Postpartum costs included were animals sold and died (assuming cash value replacement cost), recorded metabolic events and average estimated treatment costs and additional postpartum protocols resulting in treatment expense during the previous 3 months.

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Estimated postpartum costs per animal ranged from $71.80 to $110.24 across herds. This example dataset reveals in excess of 38 dollars of potential profit per cow if the highest-cost herd were to further evaluate transition health, protocol definitions and drug inventory usage.

That amount of variation is alarming, especially since all of the evaluated dairies considered themselves to have above-average transition programs by industry standards. It is reasonable to assume that the potential profit opportunity is even larger in herds that have yet to reach “industry benchmarks” and is significant amidst the current dairy economic situation.

Opportunities revealed
The wide variation in calculated postpartum costs are only a symptom of the opportunity we uncovered by looking at postpartum performance in combination with an economic metric. The recommendation with these commercial dairies is to examine these key areas:

• Labor – The best dairies spent less than 15 percent of their total postpartum direct costs on labor. This was a balance of allocating enough labor to the group to provide proper care without requiring animals to stand or be locked more than one hour per day. Additionally, these herds had well-defined protocols, allowing herdspersons to quickly and accurately make decisions and administer treatments.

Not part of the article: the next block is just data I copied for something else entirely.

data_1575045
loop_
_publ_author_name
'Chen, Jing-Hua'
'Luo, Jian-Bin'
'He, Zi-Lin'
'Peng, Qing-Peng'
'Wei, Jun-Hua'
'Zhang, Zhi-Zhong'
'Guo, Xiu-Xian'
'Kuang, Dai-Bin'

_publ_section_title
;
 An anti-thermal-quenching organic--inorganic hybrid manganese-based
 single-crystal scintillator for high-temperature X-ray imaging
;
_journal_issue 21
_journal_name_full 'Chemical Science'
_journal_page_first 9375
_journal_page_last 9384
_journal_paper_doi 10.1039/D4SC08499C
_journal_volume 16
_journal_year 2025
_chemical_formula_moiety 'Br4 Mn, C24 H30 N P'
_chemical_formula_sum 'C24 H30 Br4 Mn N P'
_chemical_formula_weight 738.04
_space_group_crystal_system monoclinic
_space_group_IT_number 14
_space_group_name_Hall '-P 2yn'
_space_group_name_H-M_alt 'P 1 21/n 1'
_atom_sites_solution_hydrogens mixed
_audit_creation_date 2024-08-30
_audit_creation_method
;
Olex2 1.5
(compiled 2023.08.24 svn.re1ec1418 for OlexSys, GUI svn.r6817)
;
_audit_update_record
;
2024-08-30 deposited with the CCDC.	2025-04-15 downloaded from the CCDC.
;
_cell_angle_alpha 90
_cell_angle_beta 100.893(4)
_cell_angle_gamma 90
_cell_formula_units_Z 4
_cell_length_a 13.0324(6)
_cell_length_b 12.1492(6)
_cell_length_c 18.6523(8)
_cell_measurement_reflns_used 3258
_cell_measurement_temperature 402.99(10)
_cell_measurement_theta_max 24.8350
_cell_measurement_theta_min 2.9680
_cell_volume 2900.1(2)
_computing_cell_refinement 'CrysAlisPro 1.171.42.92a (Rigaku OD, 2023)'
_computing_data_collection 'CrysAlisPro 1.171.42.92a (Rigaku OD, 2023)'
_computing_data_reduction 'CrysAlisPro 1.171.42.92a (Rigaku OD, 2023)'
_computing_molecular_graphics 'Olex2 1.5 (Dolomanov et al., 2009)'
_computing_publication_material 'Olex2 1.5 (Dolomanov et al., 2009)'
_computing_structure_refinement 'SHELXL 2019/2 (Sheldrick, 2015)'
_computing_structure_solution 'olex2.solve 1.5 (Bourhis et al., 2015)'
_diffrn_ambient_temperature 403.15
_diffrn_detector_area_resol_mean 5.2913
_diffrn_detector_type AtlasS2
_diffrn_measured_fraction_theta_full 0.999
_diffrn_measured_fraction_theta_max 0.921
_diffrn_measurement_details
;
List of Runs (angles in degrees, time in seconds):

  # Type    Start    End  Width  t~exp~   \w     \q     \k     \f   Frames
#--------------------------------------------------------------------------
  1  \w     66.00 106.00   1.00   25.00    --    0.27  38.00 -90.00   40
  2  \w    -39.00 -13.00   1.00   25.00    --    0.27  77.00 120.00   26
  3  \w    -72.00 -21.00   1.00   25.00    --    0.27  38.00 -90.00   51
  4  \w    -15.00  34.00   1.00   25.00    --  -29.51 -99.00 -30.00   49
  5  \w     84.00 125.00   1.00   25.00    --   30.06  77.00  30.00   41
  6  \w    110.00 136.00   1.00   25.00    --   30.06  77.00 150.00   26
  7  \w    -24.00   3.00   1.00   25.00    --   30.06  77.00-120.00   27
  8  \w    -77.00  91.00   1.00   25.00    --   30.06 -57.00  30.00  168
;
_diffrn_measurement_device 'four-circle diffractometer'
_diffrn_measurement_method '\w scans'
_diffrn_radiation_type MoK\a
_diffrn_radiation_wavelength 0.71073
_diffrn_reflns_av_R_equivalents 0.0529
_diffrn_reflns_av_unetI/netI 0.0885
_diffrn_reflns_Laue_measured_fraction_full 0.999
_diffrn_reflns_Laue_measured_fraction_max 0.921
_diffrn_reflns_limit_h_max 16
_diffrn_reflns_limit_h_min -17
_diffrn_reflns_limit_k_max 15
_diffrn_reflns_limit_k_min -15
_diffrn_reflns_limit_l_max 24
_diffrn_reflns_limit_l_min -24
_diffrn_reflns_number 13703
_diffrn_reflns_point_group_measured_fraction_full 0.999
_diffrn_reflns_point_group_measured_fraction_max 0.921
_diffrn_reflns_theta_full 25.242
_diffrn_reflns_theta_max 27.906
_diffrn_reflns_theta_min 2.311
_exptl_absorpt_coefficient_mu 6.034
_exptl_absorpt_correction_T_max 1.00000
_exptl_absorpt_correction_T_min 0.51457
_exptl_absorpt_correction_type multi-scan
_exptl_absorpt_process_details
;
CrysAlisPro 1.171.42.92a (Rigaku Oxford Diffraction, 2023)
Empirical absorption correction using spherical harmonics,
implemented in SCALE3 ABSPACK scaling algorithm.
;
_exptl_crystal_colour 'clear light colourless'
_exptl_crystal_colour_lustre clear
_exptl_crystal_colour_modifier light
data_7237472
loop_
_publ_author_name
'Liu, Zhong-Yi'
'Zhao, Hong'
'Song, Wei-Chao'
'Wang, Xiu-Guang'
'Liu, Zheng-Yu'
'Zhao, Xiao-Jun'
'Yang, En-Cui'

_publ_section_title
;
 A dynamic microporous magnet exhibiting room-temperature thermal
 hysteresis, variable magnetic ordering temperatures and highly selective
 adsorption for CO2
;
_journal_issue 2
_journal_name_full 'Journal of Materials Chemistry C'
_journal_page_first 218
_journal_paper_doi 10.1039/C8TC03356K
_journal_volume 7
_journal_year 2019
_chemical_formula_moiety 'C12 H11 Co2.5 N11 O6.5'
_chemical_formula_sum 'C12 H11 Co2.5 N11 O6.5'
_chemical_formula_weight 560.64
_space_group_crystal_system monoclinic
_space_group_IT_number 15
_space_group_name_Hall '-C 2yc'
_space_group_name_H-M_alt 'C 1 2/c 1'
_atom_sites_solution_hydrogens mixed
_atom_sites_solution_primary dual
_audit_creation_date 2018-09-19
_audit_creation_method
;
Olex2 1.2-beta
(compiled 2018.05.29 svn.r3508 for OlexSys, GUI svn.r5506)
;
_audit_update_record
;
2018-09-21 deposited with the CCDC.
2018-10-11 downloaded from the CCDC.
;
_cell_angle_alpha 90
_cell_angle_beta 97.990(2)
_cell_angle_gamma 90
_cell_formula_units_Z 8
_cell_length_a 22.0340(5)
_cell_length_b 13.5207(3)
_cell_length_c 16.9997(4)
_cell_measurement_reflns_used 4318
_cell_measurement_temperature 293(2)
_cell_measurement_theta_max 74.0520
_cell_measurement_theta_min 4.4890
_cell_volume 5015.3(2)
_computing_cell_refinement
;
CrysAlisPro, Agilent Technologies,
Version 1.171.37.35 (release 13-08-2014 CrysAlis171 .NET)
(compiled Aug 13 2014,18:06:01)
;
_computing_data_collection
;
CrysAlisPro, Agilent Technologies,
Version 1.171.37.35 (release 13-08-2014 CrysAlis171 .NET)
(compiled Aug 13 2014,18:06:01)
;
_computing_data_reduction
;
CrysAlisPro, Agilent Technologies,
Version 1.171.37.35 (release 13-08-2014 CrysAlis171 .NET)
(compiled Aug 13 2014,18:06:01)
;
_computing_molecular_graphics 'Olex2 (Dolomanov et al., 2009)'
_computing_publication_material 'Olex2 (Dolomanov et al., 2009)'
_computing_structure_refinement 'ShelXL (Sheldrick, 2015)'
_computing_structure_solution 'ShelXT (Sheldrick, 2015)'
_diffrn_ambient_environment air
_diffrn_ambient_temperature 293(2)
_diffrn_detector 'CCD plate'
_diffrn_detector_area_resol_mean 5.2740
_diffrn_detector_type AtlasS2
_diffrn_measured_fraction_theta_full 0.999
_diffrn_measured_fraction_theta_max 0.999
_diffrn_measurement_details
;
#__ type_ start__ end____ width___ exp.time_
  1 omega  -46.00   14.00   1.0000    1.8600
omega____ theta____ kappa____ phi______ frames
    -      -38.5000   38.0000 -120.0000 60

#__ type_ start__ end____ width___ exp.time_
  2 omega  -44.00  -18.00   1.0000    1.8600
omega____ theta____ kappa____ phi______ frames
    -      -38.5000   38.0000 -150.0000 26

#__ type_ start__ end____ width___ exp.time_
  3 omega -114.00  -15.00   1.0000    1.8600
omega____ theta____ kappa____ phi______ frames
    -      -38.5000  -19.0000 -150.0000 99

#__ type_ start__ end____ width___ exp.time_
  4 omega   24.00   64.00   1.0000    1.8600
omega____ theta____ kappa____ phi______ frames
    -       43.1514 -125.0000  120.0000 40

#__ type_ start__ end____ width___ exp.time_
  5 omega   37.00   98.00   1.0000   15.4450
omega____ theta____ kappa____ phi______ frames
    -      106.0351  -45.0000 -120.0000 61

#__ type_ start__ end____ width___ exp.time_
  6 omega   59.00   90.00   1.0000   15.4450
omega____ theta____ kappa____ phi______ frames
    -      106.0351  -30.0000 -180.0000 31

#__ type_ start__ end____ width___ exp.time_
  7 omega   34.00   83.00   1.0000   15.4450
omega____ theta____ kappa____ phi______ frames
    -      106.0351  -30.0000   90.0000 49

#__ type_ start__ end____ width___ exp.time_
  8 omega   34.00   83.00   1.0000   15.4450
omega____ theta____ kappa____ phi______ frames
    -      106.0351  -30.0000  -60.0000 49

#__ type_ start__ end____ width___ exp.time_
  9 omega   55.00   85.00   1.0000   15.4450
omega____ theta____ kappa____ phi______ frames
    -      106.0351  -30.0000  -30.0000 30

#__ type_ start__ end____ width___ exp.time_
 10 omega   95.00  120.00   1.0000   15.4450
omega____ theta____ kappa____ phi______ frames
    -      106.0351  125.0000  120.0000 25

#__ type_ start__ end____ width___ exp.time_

• Diagnostics – Many herds detected very few metabolic diseases, yet treated many cows off-feed. Several herds that reported low levels of clinical ketosis actually had more than 30 percent of fresh cows with elevated blood beta-hydroxybutyrate (BHBA), indicating high herd risk for ketosis, metabolic and reproductive issues. Implementing diagnostic and monitoring tools like cowside BHBA tests allow herds to more accurately diagnose ketosis and provide solutions within their transition programs.

• Protocols – Some of the herds did a great job of recording metabolic events; however, they did not know the cost of treatment or even what pharmaceuticals were routinely used to treat. Their treatment costs were 2X to 3X on a percentage basis compared to the best-managed herds. This presented the opportunity to improve drug inventory management and pharmaceutical expenses from their dairy operations.

Summary of postpartum costs
Successful management of the transition period is critical to subsequent lactation performance. While good managers have been able to successfully reach established industry performance standards, we have found a wide range of postpartum culling, metabolic events and treatment costs which significantly impact profitability per cow.

Producers must accurately record, diagnose and allocate all treatment and labor costs to ensure their postpartum animals reach both high performance and profitability. PD

References omitted due to space but are available upon request to .

Neil Michael